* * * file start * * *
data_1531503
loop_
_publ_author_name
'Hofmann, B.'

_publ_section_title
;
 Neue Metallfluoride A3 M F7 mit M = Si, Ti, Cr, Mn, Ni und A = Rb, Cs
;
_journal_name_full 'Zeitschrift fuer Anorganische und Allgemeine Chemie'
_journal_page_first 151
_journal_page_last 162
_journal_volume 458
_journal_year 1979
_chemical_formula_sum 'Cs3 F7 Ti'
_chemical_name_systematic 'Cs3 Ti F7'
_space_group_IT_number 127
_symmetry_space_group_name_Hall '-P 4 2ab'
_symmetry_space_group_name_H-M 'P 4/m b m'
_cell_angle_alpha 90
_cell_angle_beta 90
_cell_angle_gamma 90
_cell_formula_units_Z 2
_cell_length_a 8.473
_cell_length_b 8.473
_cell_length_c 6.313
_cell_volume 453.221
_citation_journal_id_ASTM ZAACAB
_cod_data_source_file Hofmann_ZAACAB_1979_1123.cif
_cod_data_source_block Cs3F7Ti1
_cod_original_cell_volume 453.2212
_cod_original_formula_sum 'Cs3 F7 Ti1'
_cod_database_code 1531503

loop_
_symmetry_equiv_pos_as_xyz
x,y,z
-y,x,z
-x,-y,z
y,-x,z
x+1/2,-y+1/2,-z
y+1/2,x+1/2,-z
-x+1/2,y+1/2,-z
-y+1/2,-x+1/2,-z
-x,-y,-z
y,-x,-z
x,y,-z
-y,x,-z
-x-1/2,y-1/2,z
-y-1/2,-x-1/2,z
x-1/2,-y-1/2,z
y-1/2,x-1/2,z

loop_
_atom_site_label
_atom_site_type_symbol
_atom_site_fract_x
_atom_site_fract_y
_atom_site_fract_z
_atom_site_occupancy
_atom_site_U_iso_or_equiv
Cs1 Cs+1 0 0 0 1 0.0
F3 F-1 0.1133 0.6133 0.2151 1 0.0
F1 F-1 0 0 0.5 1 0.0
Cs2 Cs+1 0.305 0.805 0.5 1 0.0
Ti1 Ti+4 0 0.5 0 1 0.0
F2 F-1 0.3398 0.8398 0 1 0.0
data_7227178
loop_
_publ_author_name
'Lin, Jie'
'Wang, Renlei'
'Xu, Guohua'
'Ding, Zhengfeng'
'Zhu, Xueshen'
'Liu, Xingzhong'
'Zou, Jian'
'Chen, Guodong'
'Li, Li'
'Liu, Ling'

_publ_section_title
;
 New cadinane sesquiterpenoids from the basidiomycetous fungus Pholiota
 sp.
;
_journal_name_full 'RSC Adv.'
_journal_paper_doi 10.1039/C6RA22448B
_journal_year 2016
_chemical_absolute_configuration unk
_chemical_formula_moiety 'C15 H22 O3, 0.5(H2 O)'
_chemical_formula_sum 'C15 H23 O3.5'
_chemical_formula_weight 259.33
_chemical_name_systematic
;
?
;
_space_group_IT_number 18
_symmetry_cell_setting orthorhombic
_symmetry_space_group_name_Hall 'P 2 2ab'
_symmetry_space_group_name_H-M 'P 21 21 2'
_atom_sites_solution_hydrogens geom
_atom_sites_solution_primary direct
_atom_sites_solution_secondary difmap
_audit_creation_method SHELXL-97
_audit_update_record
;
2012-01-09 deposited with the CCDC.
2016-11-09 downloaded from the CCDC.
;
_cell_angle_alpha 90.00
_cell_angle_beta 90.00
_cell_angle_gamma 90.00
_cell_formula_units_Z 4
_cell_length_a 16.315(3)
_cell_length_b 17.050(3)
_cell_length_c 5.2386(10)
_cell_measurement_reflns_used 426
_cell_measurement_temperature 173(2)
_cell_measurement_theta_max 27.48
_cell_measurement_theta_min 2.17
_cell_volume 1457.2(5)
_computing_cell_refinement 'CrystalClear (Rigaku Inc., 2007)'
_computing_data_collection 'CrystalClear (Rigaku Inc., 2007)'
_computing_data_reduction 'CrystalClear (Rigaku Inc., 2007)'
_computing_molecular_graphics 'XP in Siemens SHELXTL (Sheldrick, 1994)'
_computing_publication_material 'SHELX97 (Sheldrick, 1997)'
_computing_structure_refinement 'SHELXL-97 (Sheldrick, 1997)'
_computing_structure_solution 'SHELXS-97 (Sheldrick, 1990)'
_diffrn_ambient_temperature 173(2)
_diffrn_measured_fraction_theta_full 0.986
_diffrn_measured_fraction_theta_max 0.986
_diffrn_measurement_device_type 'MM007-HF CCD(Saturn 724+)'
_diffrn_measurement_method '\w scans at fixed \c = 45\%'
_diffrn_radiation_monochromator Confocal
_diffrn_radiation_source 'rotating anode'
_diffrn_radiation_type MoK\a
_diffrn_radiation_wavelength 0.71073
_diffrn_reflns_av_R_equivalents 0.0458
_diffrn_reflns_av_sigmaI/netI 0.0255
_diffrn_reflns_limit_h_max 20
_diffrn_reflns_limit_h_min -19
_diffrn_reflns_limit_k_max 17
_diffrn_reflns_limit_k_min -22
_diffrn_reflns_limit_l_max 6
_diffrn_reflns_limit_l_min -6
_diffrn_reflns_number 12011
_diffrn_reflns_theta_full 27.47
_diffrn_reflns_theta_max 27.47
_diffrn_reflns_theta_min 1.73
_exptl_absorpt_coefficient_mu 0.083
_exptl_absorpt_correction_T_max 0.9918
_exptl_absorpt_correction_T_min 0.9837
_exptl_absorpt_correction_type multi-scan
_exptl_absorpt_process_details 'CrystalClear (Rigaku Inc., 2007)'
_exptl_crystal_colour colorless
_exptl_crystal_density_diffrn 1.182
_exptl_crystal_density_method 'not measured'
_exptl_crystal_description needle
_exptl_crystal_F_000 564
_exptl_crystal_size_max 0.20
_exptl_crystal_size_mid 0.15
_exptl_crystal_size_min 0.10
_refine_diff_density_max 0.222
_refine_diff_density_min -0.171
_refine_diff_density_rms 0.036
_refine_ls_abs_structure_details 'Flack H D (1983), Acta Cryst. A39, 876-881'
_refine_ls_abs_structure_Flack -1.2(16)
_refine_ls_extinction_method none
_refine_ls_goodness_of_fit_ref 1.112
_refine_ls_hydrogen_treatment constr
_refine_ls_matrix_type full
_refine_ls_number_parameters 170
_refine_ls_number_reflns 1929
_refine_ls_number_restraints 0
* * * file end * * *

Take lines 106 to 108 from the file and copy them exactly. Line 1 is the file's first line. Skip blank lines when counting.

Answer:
;
_cell_angle_alpha 90.00
_cell_angle_beta 90.00